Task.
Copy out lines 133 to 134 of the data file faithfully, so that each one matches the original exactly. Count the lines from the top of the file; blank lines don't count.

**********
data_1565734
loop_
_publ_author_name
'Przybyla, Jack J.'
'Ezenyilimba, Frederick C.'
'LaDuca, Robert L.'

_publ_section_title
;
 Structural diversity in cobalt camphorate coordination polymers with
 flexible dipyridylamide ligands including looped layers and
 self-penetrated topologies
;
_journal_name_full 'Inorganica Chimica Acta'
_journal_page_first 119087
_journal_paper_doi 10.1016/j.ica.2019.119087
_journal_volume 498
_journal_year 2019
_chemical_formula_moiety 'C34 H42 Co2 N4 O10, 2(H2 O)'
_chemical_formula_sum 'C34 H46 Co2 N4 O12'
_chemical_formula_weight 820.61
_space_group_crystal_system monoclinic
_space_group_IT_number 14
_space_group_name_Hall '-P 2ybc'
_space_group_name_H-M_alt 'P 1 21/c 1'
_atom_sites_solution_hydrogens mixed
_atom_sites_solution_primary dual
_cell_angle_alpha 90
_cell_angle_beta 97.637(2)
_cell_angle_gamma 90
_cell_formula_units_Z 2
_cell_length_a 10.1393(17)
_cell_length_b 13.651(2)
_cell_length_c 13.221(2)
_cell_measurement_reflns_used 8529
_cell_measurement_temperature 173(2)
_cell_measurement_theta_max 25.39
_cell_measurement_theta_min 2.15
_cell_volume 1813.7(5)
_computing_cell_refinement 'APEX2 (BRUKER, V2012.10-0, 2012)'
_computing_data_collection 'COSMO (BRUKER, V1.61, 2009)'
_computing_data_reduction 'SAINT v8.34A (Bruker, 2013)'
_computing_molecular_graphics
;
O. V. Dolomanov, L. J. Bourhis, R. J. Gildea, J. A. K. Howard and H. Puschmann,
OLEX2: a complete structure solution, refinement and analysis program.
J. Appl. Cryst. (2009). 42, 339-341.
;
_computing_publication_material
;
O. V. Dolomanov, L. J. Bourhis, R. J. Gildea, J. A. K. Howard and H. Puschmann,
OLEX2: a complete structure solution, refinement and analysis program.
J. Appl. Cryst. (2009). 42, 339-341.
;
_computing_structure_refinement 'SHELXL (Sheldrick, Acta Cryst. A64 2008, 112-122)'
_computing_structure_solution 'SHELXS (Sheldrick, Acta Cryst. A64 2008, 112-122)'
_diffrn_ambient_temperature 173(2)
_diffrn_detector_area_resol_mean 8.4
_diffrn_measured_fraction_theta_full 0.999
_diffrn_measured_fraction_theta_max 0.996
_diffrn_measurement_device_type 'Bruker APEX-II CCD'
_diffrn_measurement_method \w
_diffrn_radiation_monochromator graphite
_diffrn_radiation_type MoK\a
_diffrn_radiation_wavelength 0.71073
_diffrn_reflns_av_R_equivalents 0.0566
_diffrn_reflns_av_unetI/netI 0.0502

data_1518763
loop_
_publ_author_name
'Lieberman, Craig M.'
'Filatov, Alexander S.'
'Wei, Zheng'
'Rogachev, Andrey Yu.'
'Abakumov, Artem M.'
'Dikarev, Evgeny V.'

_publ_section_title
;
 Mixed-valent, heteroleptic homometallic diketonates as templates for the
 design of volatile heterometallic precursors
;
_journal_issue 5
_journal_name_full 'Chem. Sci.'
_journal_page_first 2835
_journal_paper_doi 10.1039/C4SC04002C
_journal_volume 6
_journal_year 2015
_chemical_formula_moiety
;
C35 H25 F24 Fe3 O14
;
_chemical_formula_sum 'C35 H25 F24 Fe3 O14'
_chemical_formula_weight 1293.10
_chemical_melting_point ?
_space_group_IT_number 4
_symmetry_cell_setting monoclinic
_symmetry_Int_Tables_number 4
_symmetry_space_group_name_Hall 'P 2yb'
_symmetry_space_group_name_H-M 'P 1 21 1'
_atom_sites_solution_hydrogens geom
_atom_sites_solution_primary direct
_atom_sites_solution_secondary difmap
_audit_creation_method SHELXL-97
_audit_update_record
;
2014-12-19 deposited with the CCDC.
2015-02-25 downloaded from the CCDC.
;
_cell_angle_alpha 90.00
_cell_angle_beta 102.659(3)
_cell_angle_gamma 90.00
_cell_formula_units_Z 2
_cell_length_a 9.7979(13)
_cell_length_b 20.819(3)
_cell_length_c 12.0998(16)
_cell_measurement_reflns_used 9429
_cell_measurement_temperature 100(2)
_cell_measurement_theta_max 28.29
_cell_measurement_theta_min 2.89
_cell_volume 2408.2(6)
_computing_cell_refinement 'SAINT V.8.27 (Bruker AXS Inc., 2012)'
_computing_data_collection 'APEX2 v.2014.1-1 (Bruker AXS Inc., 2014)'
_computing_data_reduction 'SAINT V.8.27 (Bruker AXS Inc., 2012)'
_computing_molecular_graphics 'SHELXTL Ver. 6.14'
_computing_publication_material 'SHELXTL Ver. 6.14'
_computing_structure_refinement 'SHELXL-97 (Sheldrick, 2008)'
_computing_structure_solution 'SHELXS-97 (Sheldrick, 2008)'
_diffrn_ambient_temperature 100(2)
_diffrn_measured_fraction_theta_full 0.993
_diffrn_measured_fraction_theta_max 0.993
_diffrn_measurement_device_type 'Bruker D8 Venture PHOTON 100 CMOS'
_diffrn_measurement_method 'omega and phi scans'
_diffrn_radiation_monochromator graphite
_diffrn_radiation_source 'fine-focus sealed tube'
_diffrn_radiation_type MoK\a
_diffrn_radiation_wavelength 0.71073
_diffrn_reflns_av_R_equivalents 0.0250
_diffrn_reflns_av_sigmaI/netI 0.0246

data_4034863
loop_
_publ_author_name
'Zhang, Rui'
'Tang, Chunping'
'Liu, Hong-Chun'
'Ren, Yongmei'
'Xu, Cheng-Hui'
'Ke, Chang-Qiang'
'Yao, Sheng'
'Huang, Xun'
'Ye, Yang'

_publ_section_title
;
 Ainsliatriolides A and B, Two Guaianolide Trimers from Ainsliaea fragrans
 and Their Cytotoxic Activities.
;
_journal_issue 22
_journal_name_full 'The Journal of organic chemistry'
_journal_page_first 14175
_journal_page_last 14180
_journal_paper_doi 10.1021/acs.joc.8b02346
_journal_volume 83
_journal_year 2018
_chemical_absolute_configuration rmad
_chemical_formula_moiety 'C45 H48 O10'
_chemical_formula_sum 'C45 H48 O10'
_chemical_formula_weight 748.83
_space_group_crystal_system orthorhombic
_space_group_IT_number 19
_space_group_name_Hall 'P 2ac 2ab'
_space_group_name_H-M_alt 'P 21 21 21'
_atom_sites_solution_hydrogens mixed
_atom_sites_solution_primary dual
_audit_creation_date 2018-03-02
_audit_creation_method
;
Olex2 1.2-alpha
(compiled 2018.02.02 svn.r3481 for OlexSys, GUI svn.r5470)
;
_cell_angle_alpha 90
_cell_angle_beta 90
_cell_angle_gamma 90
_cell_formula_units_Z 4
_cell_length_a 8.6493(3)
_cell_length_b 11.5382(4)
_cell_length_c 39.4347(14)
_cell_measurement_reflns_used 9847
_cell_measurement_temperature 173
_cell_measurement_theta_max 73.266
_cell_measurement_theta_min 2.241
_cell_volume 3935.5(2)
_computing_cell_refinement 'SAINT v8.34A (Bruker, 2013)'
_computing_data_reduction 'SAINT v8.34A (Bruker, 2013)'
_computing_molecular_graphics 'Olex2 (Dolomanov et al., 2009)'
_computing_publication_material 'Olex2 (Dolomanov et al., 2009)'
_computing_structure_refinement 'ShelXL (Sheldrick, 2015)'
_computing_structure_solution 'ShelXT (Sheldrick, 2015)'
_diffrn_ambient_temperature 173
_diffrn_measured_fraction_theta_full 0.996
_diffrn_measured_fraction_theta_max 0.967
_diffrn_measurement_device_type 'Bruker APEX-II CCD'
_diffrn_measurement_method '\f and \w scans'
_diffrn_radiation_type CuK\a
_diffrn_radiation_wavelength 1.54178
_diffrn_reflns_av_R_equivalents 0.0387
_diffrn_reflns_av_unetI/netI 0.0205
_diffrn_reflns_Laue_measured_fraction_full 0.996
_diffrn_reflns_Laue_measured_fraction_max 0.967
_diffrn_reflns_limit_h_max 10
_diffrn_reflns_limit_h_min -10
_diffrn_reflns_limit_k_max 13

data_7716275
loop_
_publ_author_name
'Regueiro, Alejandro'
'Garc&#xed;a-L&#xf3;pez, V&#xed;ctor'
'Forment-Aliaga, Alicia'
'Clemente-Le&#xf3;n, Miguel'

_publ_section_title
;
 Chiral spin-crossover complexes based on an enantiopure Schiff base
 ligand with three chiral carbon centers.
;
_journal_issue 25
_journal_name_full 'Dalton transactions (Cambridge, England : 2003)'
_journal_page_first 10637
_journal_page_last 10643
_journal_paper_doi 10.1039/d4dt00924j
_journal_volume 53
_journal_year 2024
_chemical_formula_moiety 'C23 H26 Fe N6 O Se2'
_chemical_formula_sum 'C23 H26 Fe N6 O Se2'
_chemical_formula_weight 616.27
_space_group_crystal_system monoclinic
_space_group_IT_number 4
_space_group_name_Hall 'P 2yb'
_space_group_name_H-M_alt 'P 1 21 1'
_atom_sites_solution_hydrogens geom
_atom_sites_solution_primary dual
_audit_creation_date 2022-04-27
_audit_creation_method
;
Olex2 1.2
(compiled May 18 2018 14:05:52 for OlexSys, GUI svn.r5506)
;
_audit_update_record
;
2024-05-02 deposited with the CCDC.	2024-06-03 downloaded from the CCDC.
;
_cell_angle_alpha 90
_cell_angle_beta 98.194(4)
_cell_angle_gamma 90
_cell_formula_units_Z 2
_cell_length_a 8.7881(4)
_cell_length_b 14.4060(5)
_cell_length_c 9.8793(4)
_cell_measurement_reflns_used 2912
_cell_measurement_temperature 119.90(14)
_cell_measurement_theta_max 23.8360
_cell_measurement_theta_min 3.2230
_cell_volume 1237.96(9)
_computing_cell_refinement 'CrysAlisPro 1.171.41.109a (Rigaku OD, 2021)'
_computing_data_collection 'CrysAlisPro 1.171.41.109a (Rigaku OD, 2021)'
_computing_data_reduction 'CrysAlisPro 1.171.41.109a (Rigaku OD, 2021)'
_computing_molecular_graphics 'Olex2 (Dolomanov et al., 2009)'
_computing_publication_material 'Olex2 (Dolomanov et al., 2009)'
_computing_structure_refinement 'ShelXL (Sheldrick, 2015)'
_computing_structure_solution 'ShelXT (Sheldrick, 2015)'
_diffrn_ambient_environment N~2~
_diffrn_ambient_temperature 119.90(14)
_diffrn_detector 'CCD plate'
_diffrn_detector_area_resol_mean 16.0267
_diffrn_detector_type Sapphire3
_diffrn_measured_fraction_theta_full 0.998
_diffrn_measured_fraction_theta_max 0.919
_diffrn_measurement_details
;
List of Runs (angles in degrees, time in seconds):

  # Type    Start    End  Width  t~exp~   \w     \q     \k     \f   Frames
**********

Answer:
_diffrn_radiation_source 'fine-focus sealed tube'
_diffrn_radiation_type MoK\a